An atmospheric drama from Taiwan which demands incredible patience, but has its own unexpected rewards. The story is sparse, to say the least - a boy develops severe neck pains after playing a corpse in a movie, and his father, who favours casual encounters in gay saunas, escorts him to a healer - but Tsai Ming-Liang directs in a haunting, lyrical style.


(15) H

Director: Marion Vernoux

Starring: Yvan Attal, Charlotte Gainsbourg, Charles Berling

Based on Julian Barnes's novel Talking It Over, this meandering French drama stars Charlotte Gainsbourg as a woman torn between her husband and his best friend. The cast is fine, but the use of theatrical techniques is misguided, and the film suffers severely by comparison with its closest relation, Truffaut's Jules et Jim.

Arts and Entertainment
Sydney and Melbourne are locked in a row over giant milk crates
Kenny Ireland, pictured in 2010.
peopleActor, from House of Cards and Benidorm, was 68
A scene from the video shows students mock rioting
newsEnd-of-year leaver's YouTube film features staging of a playground gun massacre
Have you tried new the Independent Digital Edition apps?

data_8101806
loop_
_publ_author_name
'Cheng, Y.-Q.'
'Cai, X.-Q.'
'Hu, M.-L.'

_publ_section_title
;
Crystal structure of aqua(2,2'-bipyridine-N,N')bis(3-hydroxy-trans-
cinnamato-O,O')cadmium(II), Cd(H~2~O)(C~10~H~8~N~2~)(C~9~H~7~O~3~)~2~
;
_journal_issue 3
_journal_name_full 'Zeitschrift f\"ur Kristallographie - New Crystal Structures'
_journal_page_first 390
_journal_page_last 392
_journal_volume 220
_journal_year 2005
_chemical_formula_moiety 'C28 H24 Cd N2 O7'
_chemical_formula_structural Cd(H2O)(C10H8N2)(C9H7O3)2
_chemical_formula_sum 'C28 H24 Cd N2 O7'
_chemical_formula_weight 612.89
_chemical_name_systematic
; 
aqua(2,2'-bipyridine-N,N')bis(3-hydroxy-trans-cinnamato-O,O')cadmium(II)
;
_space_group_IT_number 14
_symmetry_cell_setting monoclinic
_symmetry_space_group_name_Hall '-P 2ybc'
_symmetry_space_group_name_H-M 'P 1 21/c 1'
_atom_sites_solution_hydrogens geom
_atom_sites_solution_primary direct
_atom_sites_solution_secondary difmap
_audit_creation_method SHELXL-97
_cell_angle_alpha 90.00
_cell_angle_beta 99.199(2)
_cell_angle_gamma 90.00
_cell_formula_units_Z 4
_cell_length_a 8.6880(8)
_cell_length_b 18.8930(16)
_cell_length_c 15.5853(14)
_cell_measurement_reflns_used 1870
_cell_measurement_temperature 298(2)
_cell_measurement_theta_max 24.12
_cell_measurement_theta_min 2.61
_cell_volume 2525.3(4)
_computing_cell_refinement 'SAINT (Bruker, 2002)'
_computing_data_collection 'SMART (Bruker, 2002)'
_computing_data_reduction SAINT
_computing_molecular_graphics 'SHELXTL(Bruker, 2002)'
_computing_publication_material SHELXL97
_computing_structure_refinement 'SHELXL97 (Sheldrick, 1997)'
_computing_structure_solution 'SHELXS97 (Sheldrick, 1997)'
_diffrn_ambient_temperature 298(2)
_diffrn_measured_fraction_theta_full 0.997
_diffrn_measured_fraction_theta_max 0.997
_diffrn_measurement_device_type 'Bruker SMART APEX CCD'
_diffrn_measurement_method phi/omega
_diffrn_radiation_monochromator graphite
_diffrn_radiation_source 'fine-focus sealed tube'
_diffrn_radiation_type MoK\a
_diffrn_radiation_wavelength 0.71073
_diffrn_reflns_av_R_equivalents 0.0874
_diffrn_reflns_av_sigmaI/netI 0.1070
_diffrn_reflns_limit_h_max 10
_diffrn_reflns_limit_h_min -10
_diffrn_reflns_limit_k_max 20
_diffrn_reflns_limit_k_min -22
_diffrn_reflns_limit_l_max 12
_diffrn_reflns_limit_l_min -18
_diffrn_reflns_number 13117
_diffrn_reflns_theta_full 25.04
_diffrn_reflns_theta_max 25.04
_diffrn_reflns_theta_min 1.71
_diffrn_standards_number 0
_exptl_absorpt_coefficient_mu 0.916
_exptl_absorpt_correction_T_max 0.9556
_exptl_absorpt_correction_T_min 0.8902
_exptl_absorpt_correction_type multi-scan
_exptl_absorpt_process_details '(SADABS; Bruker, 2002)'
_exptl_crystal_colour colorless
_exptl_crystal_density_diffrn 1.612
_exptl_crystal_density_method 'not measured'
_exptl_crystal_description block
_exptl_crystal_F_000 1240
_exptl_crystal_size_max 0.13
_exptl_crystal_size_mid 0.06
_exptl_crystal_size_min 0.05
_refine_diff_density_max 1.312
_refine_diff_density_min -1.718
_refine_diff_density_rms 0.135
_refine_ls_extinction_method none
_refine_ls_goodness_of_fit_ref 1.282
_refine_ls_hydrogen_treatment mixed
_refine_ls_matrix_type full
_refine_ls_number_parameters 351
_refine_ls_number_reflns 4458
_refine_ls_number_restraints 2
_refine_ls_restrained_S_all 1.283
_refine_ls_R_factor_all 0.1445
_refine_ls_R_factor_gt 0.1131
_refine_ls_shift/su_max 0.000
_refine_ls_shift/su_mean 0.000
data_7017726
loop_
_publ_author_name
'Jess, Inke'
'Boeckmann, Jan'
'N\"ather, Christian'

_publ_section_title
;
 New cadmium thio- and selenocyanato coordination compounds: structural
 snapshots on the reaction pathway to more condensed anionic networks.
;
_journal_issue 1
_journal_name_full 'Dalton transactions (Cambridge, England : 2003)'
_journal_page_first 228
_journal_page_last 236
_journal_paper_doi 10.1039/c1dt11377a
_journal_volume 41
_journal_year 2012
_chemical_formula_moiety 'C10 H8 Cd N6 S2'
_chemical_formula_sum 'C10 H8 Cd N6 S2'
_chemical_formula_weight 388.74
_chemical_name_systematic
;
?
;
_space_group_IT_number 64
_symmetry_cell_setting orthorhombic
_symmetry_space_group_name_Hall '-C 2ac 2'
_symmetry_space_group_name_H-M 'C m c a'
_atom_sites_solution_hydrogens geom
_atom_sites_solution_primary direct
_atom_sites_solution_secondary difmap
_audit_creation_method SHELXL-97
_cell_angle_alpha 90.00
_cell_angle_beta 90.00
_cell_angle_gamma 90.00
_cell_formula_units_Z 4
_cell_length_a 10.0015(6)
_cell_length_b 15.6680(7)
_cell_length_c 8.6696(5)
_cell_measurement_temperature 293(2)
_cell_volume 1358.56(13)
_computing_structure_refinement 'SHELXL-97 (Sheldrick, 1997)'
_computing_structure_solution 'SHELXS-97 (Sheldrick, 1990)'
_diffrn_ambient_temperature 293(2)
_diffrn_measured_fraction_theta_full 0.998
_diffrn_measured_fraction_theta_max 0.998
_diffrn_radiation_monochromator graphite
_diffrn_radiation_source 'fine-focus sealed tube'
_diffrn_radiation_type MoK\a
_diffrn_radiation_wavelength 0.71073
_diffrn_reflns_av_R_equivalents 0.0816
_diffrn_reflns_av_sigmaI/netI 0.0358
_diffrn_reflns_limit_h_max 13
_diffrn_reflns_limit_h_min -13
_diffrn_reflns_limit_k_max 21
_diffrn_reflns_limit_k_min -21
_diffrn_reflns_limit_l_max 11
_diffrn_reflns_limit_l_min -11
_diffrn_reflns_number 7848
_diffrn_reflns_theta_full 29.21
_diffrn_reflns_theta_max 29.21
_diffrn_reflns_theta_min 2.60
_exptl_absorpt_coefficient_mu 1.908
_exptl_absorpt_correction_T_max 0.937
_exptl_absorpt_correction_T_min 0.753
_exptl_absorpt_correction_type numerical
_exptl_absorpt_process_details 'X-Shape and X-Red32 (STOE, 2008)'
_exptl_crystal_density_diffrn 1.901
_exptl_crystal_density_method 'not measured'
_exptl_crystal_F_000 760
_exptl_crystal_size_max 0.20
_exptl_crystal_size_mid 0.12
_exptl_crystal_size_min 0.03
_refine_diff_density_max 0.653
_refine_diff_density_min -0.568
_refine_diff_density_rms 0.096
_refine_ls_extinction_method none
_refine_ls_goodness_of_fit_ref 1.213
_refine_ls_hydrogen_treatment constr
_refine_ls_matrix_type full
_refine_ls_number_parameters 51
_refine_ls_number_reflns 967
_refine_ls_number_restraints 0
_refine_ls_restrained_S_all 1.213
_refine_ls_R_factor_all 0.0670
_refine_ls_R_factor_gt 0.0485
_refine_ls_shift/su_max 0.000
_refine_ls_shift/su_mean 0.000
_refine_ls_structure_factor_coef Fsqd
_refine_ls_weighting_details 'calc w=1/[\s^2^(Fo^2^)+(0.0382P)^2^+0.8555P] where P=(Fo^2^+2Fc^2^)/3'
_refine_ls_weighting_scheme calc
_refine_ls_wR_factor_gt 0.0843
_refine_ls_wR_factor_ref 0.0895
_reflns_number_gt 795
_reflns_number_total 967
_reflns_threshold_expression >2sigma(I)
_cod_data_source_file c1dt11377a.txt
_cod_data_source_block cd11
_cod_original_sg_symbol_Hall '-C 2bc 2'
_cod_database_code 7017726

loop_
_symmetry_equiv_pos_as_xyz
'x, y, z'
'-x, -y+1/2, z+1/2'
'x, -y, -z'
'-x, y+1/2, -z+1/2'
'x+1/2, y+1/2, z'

Life and Style
ebookA wonderful selection of salads, starters and mains featuring venison, grouse and other game
A family sit and enjoy a quiet train journey
voicesForcing us to overhear dull phone conversations is an offensive act, says Simon Kelner
i100This Instagram photo does not prove Russian army is in Ukraine
Morrissey pictured in 2013
sportVan Gaal has £500,000 video surveillance system installed to monitor Manchester United players
View from the Llanberis Track to the mountain lake Llyn
Du’r Arddu
environmentA large chunk of Mount Snowdon, in north Wales, is up for sale
Life and Style
Martha Stewart wrote an opinion column for Time magazine this week titled “Why I Love My Drone”
lifeLifestyle guru Martha Stewart reveals she has flying robot... to take photos of her farm
Arts and Entertainment
The Secret Cinema performance of Back to the Future has been cancelled again
filmReview: Sometimes the immersive experience was so good it blurred the line between fiction and reality
Life and Style
The director of Wall-E Andrew Stanton with Angus MacLane's Lego model